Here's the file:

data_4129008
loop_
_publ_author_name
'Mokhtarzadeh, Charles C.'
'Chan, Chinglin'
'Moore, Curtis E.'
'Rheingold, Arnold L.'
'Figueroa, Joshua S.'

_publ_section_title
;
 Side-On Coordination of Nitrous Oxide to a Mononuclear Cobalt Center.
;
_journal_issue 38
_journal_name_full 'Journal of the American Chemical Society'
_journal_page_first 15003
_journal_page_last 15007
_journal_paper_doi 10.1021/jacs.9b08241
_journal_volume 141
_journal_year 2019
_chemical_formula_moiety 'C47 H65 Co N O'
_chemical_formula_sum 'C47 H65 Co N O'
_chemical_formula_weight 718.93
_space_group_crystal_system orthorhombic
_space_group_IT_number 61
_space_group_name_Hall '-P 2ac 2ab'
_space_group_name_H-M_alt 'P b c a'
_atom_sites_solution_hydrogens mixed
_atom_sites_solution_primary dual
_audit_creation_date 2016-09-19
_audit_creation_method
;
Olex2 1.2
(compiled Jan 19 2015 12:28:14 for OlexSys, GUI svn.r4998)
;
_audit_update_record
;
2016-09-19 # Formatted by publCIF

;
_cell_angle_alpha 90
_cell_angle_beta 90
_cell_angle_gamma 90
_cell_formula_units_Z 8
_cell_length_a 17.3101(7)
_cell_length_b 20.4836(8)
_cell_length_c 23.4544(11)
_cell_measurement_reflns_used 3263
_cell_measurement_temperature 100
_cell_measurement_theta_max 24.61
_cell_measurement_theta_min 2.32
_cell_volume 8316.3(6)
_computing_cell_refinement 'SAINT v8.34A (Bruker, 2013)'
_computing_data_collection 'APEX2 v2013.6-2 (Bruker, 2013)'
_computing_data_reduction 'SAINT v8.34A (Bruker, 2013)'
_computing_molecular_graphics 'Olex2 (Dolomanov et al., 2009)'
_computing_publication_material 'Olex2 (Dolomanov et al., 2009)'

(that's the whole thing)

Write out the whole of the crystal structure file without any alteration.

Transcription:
data_4129008
loop_
_publ_author_name
'Mokhtarzadeh, Charles C.'
'Chan, Chinglin'
'Moore, Curtis E.'
'Rheingold, Arnold L.'
'Figueroa, Joshua S.'

_publ_section_title
;
 Side-On Coordination of Nitrous Oxide to a Mononuclear Cobalt Center.
;
_journal_issue 38
_journal_name_full 'Journal of the American Chemical Society'
_journal_page_first 15003
_journal_page_last 15007
_journal_paper_doi 10.1021/jacs.9b08241
_journal_volume 141
_journal_year 2019
_chemical_formula_moiety 'C47 H65 Co N O'
_chemical_formula_sum 'C47 H65 Co N O'
_chemical_formula_weight 718.93
_space_group_crystal_system orthorhombic
_space_group_IT_number 61
_space_group_name_Hall '-P 2ac 2ab'
_space_group_name_H-M_alt 'P b c a'
_atom_sites_solution_hydrogens mixed
_atom_sites_solution_primary dual
_audit_creation_date 2016-09-19
_audit_creation_method
;
Olex2 1.2
(compiled Jan 19 2015 12:28:14 for OlexSys, GUI svn.r4998)
;
_audit_update_record
;
2016-09-19 # Formatted by publCIF

;
_cell_angle_alpha 90
_cell_angle_beta 90
_cell_angle_gamma 90
_cell_formula_units_Z 8
_cell_length_a 17.3101(7)
_cell_length_b 20.4836(8)
_cell_length_c 23.4544(11)
_cell_measurement_reflns_used 3263
_cell_measurement_temperature 100
_cell_measurement_theta_max 24.61
_cell_measurement_theta_min 2.32
_cell_volume 8316.3(6)
_computing_cell_refinement 'SAINT v8.34A (Bruker, 2013)'
_computing_data_collection 'APEX2 v2013.6-2 (Bruker, 2013)'
_computing_data_reduction 'SAINT v8.34A (Bruker, 2013)'
_computing_molecular_graphics 'Olex2 (Dolomanov et al., 2009)'
_computing_publication_material 'Olex2 (Dolomanov et al., 2009)'